The dirt on the “Agent Orange” GMOs you’ve been hearing so much about
On Friday, the USDA recommended the approval of new, herbicide-resistant, genetically engineered corn and soybeans. A lot of the journalism covering this news focused on concerns that it would be an environmental catastrophe, and dwelled on the ominous-sounding fact that the herbicide in question, 2,4-D, was an ingredient in the Vietnam War defoliant Agent Orange. Here’s what you should know about this news:
What really happened?
Not that much actually. The USDA just put out an initial draft of its environmental impact statement on the corn and soybeans, which are engineered by Dow AgroSciences and branded under the name Enlist. At the same time, the Environmental Protection Agency is assessing the environmental effects of the newly formulated herbicide, Enlist Duo, that goes with Enlist. Both agencies would have to give their approval before this goes anywhere.
So, environmental catastrophe?
It’s more like a tradeoff. If Enlist is approved it would mean farmers would end up spraying a lot more herbicide, but fewer farmers would “adopt aggressive tillage strategies,” according to the USDA assessment. Aggressive tilling releases a lot of greenhouse gas and leads to topsoil erosion and water pollution. On the other hand, we are already looking at a 75 percent increase in the use of 2,4-D in U.S. agriculture by 2020 even if Enlist flunks the regulatory process. If the government approves Enlist, we can expect that “2,4-D use will further increase by another two fold to six fold,” according to the USDA. Ugh.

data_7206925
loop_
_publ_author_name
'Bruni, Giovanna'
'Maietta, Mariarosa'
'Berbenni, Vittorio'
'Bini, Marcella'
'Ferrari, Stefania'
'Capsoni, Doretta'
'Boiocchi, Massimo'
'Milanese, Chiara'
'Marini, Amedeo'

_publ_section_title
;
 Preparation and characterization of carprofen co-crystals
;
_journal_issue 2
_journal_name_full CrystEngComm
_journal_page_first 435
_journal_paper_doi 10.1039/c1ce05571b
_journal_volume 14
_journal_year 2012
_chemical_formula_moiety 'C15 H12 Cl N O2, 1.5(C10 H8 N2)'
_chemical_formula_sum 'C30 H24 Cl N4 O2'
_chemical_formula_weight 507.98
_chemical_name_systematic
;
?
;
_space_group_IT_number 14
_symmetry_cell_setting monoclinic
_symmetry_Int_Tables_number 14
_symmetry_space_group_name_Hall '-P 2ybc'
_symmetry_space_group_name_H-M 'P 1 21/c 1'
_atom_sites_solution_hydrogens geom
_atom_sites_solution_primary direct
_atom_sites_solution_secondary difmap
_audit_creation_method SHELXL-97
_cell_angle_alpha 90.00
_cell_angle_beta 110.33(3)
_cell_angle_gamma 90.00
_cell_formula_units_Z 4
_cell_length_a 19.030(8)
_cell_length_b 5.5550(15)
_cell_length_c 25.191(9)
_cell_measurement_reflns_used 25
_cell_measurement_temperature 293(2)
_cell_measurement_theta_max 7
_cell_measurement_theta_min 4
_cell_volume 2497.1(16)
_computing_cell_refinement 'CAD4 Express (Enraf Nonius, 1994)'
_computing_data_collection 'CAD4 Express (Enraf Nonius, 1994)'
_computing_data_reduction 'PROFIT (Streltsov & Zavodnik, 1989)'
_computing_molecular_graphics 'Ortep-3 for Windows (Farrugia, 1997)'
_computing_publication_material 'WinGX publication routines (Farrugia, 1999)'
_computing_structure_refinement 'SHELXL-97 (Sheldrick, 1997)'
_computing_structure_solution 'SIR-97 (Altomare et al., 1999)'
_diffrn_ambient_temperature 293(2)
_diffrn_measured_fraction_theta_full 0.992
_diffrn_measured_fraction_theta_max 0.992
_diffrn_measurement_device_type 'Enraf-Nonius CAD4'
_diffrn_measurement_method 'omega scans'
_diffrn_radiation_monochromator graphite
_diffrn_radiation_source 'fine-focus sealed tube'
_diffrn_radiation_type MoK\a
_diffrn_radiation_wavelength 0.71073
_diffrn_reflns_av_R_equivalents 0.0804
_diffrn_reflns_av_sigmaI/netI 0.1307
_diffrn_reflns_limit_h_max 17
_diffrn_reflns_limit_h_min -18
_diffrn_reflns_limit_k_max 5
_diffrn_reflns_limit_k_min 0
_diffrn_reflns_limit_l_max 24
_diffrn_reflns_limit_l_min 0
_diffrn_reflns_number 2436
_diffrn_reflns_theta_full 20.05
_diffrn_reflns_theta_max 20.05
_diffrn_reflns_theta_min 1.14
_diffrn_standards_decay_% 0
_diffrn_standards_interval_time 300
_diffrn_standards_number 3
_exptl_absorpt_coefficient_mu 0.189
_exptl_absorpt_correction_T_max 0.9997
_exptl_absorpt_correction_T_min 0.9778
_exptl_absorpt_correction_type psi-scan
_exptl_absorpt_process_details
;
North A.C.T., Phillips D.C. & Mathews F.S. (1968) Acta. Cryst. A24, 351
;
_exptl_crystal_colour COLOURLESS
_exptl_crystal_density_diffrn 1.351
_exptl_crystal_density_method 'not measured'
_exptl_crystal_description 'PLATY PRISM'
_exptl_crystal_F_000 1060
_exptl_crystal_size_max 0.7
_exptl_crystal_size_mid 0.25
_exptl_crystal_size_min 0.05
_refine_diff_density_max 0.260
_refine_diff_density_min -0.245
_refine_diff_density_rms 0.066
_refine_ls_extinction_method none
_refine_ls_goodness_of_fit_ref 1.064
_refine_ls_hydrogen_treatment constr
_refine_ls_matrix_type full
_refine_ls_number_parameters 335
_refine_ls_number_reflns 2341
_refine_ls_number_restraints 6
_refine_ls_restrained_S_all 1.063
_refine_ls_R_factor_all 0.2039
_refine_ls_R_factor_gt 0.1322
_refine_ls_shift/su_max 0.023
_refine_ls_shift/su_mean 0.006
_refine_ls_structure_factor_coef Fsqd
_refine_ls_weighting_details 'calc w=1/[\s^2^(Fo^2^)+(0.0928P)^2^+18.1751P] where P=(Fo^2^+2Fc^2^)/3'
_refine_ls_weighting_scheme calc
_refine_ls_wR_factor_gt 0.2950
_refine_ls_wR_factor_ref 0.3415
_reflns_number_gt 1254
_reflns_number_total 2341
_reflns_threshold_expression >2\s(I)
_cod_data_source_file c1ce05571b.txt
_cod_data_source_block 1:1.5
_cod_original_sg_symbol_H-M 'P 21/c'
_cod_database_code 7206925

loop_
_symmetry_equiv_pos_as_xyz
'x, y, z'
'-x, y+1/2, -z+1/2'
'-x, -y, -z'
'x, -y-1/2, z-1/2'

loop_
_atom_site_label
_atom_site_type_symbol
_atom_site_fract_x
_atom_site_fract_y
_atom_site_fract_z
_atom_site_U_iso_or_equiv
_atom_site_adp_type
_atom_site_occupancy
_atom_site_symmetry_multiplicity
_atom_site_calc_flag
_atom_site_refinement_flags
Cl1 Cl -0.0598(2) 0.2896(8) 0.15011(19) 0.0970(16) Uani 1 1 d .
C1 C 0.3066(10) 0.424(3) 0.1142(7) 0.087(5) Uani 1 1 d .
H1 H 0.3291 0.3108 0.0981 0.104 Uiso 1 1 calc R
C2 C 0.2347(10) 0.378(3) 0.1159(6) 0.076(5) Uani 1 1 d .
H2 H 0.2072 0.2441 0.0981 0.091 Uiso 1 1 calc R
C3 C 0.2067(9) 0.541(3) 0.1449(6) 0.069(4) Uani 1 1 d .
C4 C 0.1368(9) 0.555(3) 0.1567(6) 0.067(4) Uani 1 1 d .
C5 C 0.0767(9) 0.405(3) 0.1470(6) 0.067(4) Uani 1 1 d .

Is this going to lead to more herbicide-resistant weeds?
Unclear. 2,4-D-resistant weeds are already out there. Maybe with Enlist farmers would change up their weed management practices more often, which might slow the spread. But if farmers use it recklessly, it could have the opposite effect. The USDA punts on this question, writing that it “depends on management practices” and “cannot be predicted.” OK, but: Hey USDA, aren’t you in a key position to regulate and promote good management practices right now?
Was 2,4-D really in Agent Orange?
Yup. But it wasn’t the really nasty dioxin stuff in Agent Orange. And this association with a tool of war has prompted a lot of study of 2,4-D, so we know more about it than many other pesticides. Check this out for details on toxicity.
We’ve got to figure out a better way of doing conservation tillage rather than just relying on more and more herbicides. It would be nice if the government could use its regulatory authority to promote big-picture solutions. But in this case, the USDA is firmly focused on the small-picture tradeoff between tilling and herbicide. And in that small picture, it has determined that tilling is more harmful.
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